Thursday marks a month since more than 2,000 mental health care workers at Kaiser Permanente went on strike to demand more staff and better access to care for patients who sometimes have to wait months for treatment appointments.
The National Federation of Health Care Workers said in a statement that Kaiser declined to consider their proposal to improve conditions for health care workers and patients during negotiations Wednesday night.
“It’s so frustrating to be on the front lines of a mental health crisis only to have an employer in complete denial about it,” said Matt Hannon, a psychologist at Kaiser in South San Francisco and a union negotiating committee member. “Kaiser officials have shown once again that they are not interested in providing timely mental health care that complies with state law or meets the needs of patients.”
NUHW has suggested that Kaiser consider an increase in staffing that would alleviate “unsustainable” workloads that the union says have led to high turnover among mental health care workers at HMO.
Among the proposals rejected Wednesday night, workers asked for more time to see returning patients and a cap on the number of cases so therapists can provide return appointments at the pace required by state law.
The Mental Health Equity Act, Senate Bill 221, went into effect in July and requires health insurers to provide return dates for mental health and substance abuse patients no longer than 10 days after the previous hearing.
The American Psychological Association recommends weekly therapy for people with depression — twice as much therapy for those with PTSD.
This month-long strike ended patient care. Kaiser therapists want the organization to provide the same level of care for mental health as it does for medical services, according to a NUHW statement.
The amazing therapists have now missed multiple salaries because they fixed on their conditions.
“We will continue to strike until Kaiser stops gambling with patients’ lives and works with therapists to create a system that provides patients with the care they need to improve,” said Kimberly Hollingsworth-Horner, a therapist at Kaiser in Fresno.
Going without pay for a month was “difficult,” Hollingsworth-Horner, who also serves on the negotiating committee, said, but “nothing” compared to the months-long wait times between treatment sessions that patients endured for years.
California fined Kaiser $4 million in 2013 for delaying and denying mental health care, but waiting times to get mental health care haven’t improved.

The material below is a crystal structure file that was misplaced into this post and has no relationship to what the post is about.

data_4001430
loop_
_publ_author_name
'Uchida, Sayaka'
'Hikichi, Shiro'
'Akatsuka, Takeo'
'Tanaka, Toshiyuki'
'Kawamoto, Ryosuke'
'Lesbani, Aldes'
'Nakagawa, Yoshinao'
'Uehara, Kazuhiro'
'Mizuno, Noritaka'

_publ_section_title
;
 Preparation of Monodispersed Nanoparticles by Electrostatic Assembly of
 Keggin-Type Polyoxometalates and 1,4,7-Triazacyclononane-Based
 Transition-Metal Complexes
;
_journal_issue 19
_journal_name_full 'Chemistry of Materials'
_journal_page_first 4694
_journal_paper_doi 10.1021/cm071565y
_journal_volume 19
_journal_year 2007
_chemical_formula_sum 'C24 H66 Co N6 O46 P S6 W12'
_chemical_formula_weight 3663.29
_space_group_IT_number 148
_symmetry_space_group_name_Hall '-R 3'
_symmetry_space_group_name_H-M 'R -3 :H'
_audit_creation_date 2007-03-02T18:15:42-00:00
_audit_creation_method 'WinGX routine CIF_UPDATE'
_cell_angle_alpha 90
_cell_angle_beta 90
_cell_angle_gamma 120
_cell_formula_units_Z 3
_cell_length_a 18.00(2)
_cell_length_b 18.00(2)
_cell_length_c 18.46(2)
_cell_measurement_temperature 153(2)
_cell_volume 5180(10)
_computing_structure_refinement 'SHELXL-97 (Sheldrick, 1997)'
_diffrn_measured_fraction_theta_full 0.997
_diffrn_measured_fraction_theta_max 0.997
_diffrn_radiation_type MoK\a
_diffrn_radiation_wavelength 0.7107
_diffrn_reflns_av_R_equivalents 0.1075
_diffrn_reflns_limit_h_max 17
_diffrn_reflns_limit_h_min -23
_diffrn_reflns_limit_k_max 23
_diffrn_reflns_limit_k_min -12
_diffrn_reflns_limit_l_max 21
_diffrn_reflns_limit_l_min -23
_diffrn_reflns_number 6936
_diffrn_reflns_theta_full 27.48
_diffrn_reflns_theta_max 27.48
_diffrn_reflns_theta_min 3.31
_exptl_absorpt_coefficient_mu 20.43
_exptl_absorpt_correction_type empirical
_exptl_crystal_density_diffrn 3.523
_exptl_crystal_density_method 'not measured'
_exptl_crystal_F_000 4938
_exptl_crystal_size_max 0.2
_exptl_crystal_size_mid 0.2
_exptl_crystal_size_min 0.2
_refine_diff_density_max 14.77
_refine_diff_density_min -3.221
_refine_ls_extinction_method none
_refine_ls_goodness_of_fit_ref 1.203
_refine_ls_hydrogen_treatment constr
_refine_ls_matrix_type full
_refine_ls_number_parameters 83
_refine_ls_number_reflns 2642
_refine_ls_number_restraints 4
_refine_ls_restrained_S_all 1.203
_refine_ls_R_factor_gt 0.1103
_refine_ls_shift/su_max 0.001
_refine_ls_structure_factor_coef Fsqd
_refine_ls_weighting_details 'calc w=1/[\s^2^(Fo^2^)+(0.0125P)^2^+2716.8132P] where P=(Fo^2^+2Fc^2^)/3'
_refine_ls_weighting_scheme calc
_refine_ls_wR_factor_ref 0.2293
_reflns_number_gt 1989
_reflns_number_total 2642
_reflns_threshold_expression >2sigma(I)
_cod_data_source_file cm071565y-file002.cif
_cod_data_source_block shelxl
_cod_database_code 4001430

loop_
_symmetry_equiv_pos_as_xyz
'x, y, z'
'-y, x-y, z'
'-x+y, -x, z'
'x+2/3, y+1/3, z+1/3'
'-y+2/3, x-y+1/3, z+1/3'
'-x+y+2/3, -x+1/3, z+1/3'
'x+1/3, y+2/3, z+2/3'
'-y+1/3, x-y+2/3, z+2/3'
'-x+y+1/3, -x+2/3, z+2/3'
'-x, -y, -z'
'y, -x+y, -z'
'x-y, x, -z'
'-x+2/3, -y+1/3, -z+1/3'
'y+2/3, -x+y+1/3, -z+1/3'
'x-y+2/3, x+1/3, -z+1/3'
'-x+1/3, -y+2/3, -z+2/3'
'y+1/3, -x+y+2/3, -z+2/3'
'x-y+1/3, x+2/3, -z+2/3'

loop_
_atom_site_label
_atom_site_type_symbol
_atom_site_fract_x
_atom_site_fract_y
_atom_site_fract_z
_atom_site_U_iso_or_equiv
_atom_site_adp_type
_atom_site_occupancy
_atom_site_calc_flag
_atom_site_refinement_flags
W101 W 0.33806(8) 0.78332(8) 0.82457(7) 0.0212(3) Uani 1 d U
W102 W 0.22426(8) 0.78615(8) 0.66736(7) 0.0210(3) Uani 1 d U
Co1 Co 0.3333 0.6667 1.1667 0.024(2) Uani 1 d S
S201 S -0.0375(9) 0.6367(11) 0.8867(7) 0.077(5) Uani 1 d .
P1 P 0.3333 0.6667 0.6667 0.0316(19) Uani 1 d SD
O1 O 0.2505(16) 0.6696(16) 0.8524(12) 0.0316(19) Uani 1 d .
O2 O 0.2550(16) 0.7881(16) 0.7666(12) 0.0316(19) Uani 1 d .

NUHW said in a fact sheet on the strike that Kaiser failed to increase staffing despite the increased demand for mental health care during the COVID-19 pandemic.
In fact, Kaiser appears to be working on clinical bleeding: The union says 377 people left the company between June 2021 and May 2022 in the Northern California area. More than 660 resigned, company-wide.
A NUHW survey of more than 200 departing physicians found that 80 percent found their workloads unsustainable and 70 percent indicated an inability to “treat patients in line with standards of care and medical necessity.”
Instead of quitting, doctors in sit-down lines are working to change the way Kaiser runs the mental health department.
Melody Bumgardner, a psychologist who works for Kaiser Santa Clara and the Campbell satellite, has worked for Kaiser for 22 years and said the organization had better working conditions in its first decade there, but that those conditions and its turnover have worsened in recent years.
“When I first started working here, we were working at full capacity,” Baumgardner said at the picket line outside Kaiser San Jose on Thursday. “It was hard to get a job at Kaiser. People wanted to work here and people stayed for a long time. But in the past 10 years, the majority of people who started before they were here often leave even three or five years.”
Bumgardner said she has been with the company for so long because she appreciates working with the “diverse population” of patients she sees and the relationships she has built with colleagues over the past two decades. It also wants to see real change, for Kaiser to use its “enormous resources” to provide timely mental health services to its members.
“We are standing up to Kaiser with this strike and we are standing up for patients who have been denied adequate mental health care for far too long,” said Jeffrey Chen Harding, a licensed clinical social worker for Kaiser in San Francisco.
Despite Wednesday’s stalemate, Kaiser declined to schedule additional negotiating sessions with the union and no further talks are currently scheduled. Kaiser officials were not immediately available to comment on recent negotiations with the federation.